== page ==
Two thousand years ago, Mary Magdalene hid a set of scrolls in the French Pyrenees; the Gospel of Mary Magdalene, her version of the life of Jesus and the events of the New Testament. Protected by supernatural forces, these sacred scrolls could be uncovered only by a special seeker, one who fulfills the ancient prophecy of L'Attendu, the Expected One.
As Maureen becomes immersed in the mystical lore of L'Attendu, the eerie prophecy of the Expected One casts a shadow over her life and work, and a long-buried family secret comes to light. Maureen's extraordinary journey takes her from the dusty streets of Jerusalem to the cathedrals of Paris to the rocky foothills of southwest France. To search for the scrolls, she must unravel clues that link history's great artistic masters, dynasties, and scientific minds. Ultimately, she comes face-to-face with Jesus Christ, Mary Magdalene, and a love triangle that changed the course of history in a deeply moving and powerful new gospel...the greatest story never told.
©2006 McGowan Media, Inc. All rights reserved; (P)2006 Simon & Schuster, Inc. All rights reserved.
"[A] much-heralded debut." (Publishers Weekly)
This is probably one of the few audiobooks that brought tears to my eyes. I normally choose unabrigded versions and but since I wasn't sure I would like it I got the abridged version then later the unabridged version.
It is along the lines of Da Vinci Code but told more like a drama than a thriller. The abridged version is a good choice for those who like things more fast paced and I personally prefered this version.
The reader is overall quite good especially in the beginning, but later I think has a problem switching between the several different accents required. She sounds almost like the middle eastern accent she uses in the beginning in parts when she has to portray a french accent.
The book is presented as a novel. However, the basic concepts underlying it are those encountered in the DaVinci Code (a novel) and Holy Blood, Holy Grail, (non-fiction) in which Mary Magdalene is viewed as the wife of Jesus. Then the author provides an afterward in which she affirms her fundamental belief that the basic ideas she talks about in the book are true. I am not about to speak to the underlying concept the author presents. That is beyond my pay grade. Since she publishes the book as a novel, I will consider it as a novel.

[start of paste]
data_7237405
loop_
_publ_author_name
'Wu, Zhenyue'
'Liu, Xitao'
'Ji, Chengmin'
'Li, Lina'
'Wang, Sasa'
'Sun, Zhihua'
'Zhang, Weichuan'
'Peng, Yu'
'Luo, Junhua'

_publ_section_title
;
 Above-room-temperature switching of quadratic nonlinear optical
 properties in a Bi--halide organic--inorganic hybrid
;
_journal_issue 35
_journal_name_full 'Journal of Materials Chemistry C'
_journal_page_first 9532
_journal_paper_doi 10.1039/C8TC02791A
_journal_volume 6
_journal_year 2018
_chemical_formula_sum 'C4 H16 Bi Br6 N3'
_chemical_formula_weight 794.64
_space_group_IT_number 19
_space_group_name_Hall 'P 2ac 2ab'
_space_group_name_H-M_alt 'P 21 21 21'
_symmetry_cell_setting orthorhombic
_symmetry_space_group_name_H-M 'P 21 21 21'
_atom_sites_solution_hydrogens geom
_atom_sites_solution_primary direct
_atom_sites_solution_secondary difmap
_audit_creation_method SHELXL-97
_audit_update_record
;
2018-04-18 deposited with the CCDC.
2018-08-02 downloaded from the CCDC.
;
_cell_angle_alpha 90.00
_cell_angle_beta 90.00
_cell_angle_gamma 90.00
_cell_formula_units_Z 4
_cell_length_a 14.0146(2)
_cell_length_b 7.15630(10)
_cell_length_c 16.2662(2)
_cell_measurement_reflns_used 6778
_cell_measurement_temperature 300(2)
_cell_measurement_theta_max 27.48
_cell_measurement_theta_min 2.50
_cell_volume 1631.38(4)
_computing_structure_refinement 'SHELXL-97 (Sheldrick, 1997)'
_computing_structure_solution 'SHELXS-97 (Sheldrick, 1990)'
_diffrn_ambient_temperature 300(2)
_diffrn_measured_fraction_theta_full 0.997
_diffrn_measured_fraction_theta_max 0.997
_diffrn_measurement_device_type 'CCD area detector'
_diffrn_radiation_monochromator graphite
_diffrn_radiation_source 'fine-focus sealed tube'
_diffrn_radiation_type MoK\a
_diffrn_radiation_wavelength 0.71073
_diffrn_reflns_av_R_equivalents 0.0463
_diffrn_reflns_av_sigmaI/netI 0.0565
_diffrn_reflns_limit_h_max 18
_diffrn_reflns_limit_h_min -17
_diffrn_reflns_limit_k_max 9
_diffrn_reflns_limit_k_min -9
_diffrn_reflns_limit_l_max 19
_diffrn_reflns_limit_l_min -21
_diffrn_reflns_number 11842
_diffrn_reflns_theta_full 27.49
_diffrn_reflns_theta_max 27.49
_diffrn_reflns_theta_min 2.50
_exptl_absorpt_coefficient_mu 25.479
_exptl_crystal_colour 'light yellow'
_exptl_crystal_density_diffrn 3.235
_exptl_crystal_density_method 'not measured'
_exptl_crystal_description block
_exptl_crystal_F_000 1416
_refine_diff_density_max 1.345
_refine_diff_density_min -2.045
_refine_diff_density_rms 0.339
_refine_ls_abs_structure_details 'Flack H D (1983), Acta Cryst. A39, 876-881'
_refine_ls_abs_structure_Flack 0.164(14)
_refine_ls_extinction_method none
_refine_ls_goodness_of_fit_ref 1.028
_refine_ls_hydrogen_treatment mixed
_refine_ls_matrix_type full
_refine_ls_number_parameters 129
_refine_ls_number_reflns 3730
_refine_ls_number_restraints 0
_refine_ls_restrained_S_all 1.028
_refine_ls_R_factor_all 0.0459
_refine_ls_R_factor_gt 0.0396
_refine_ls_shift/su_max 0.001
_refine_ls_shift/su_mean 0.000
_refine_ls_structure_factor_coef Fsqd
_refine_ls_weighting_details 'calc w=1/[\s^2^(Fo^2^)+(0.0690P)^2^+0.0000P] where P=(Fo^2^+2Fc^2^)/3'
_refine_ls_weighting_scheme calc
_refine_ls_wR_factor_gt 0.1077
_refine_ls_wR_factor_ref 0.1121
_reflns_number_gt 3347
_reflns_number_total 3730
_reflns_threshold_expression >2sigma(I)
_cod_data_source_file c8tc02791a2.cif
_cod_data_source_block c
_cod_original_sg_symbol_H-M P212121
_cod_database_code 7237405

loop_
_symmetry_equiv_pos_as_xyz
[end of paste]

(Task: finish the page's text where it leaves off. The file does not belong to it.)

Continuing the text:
Many of the characters in the book are frustratingly one dimensional. They come on the scene, say their lines and are gone. They never emerge as real people, even when they are playing critical roles. Much of the dialog seems designed as a vehicle for presenting her ideas on Magdalene, rather than creating a sense of real people in conversation. The villains she create seem exceptionally incompetent, though she may be setting them up to do their thing in later episodes of what seems to be evolving into a trilogy.
Yet, despite my complaints, there were scenes which were genuinely engaging and breathed life into the story. For the most part, these were the scenes that took place back in the first century and involved Magdalene or the author’s portrayal of Jesus.
The narrator was good.
I liked that there was some mention of Jesus. I was disturbed by the rest.
She was the best part. I will get other books narrated by her. She was fantastic. I was repelled by the story but loved listening to her.
Yes, stop listening to fiction about the life of Christ.
I guess I should have expected it to be way out there but since Matthew, Mark, Luke, and John's testimonies were a mirror of each other, I wanted it to be a female aspect of what they had said.
I don't know if the writer misspelled words, or if the reader mis-pronounced them. This was distracting. The plot is rather like a combination of a romance novel (minus the sex scenes) and a quest. The central idea is compelling, but this particular story is not.
I had high hopes for this book but the narrators voice bothered me. The story wasn't good enough to finish.
I don't know, couldn't relate to any of them
Boring and irritating
A reasonable story, in spite of being entirely predictable. Well written and fairly engrossing.
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